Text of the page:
Where Did the Federal Transit Funding Go?

The final infrastructure deal cutting by more than half the transit funding proposed in the American Jobs Plan.

2 minute read

August 31, 2021, 8:00 AM PDT

By Diana Ionescu @aworkoffiction

San Francisco Muni

Michael Vi / Shutterstock

As Congress finalized its infrastructure deal, writes Jeff Davis, the funding allocated to public transit shrank "from $85 billion (really $110 billion) in President Biden’s American Jobs Plan, down to $48.5 billion in the June bipartisan infrastructure 'framework,' to $39.2 billion in the final bipartisan infrastructure deal."

In the June 24 BIF, "President Biden and his team had signed off on a framework that reduced the total above-baseline funding for roads, bridges, and major projects by 31 percent ($49 billion) from the combined total in the original American Jobs Plan. But the White House had also endorsed a framework that reduced above-baseline funding for public transit from $110 billion (including the electric transit buses) to $48.5 billion, which was a 56 percent reduction from the original request."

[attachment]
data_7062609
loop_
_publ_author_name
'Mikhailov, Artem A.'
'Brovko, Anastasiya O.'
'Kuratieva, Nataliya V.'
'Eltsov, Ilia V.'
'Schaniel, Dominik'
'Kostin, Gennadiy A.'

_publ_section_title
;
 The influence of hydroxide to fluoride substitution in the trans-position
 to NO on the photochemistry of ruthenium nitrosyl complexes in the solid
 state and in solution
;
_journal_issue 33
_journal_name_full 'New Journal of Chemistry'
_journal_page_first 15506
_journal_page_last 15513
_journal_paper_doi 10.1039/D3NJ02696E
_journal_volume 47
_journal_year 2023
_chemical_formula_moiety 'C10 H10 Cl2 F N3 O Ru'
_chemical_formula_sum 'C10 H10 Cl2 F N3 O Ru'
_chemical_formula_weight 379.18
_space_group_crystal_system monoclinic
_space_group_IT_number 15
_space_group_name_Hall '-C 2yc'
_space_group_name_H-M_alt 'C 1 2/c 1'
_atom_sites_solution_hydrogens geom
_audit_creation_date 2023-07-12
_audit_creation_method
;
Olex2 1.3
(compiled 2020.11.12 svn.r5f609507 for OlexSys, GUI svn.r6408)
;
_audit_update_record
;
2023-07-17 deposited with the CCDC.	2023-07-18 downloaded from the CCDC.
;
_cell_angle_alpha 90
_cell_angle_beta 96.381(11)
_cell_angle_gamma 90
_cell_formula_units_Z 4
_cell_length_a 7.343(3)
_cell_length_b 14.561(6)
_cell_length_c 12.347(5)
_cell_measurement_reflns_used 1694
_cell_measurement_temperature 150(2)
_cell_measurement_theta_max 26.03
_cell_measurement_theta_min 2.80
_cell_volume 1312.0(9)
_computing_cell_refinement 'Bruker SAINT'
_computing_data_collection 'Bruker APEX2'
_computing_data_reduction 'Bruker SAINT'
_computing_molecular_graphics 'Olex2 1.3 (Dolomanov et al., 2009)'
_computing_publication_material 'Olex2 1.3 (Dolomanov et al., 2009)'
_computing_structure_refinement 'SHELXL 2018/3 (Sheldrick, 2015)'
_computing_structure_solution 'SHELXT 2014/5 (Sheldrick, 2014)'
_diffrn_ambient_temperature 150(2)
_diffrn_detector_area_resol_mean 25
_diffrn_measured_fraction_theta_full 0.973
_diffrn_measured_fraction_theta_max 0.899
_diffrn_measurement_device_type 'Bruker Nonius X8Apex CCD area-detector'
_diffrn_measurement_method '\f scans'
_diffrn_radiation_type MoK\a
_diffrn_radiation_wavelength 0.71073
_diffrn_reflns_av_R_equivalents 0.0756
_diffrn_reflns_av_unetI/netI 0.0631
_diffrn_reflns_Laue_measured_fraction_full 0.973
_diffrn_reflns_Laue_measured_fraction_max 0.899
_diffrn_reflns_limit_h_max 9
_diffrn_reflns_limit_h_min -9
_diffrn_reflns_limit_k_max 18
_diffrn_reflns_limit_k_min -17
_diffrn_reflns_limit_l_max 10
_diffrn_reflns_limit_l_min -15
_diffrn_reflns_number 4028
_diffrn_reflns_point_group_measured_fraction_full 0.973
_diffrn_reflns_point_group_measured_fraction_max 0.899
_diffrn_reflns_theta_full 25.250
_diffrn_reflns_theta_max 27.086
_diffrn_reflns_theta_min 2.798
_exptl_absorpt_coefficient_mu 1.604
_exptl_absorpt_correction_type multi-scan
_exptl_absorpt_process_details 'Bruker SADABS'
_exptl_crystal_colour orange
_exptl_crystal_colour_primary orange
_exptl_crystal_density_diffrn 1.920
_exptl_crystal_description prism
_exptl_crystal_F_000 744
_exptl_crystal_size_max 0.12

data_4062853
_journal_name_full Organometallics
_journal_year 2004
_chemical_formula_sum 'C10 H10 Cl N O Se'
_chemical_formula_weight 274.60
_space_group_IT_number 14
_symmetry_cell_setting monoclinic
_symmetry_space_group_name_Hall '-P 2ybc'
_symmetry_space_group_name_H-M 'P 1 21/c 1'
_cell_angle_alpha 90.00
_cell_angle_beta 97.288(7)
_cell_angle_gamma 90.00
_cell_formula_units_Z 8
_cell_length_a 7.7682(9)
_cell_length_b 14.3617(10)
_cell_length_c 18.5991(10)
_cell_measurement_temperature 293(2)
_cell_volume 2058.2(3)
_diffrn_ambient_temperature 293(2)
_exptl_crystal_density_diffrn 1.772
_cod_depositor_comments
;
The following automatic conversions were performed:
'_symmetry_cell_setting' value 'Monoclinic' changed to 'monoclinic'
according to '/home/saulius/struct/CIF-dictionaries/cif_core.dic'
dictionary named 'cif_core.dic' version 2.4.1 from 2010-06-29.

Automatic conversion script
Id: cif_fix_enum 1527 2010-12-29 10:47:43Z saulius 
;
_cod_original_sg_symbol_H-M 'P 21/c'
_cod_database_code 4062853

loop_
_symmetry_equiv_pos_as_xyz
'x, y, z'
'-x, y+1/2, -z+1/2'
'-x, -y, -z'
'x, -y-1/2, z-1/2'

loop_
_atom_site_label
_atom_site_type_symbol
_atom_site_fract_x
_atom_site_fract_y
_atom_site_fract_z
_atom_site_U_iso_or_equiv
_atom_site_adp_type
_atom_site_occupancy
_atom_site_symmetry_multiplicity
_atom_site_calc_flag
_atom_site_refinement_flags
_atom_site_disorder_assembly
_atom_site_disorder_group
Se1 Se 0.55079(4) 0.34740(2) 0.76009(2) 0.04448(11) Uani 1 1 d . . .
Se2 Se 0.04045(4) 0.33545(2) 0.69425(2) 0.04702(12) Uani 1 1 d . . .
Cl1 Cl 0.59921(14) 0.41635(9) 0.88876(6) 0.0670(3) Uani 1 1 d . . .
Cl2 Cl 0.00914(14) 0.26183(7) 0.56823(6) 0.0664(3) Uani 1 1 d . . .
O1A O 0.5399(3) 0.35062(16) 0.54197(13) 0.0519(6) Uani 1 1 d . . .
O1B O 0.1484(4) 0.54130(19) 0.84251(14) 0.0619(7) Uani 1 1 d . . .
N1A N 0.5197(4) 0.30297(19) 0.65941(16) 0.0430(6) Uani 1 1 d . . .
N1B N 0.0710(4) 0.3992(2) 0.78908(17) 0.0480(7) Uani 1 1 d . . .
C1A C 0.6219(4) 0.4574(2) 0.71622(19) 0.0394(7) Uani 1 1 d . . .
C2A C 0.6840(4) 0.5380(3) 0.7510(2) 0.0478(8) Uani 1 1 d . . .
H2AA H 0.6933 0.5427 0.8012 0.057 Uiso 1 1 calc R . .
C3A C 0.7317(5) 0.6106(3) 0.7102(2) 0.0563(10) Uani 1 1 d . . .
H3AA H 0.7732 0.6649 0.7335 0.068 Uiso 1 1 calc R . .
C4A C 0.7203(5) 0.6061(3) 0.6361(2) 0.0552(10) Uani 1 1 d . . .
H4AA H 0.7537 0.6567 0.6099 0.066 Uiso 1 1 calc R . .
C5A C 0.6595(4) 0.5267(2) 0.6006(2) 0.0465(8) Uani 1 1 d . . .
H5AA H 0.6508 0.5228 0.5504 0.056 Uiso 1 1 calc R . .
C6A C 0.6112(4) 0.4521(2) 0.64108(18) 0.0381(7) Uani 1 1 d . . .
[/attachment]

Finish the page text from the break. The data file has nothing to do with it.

Then, transit funding was slashed again by $4.4 billion. "This time the reduction came entirely from the general fund advance appropriations for the Federal Transit Administration, reducing that amount of money from $24.35 billion to $20.00 billion, and reducing the total above-baseline mass transit funding provided by the bill down to $39.2 billion."

"Transit advocates are looking to reopen the bipartisan bill by getting additional funding for mass transit as part of the budget reconciliation bill that will move through Congress in September and October." But if that happens, Davis writes, "members of the bipartisan Senate negotiating team might feel obligated to reopen the other parts of the bill that were negotiated in exchange for the lowered transit funding."

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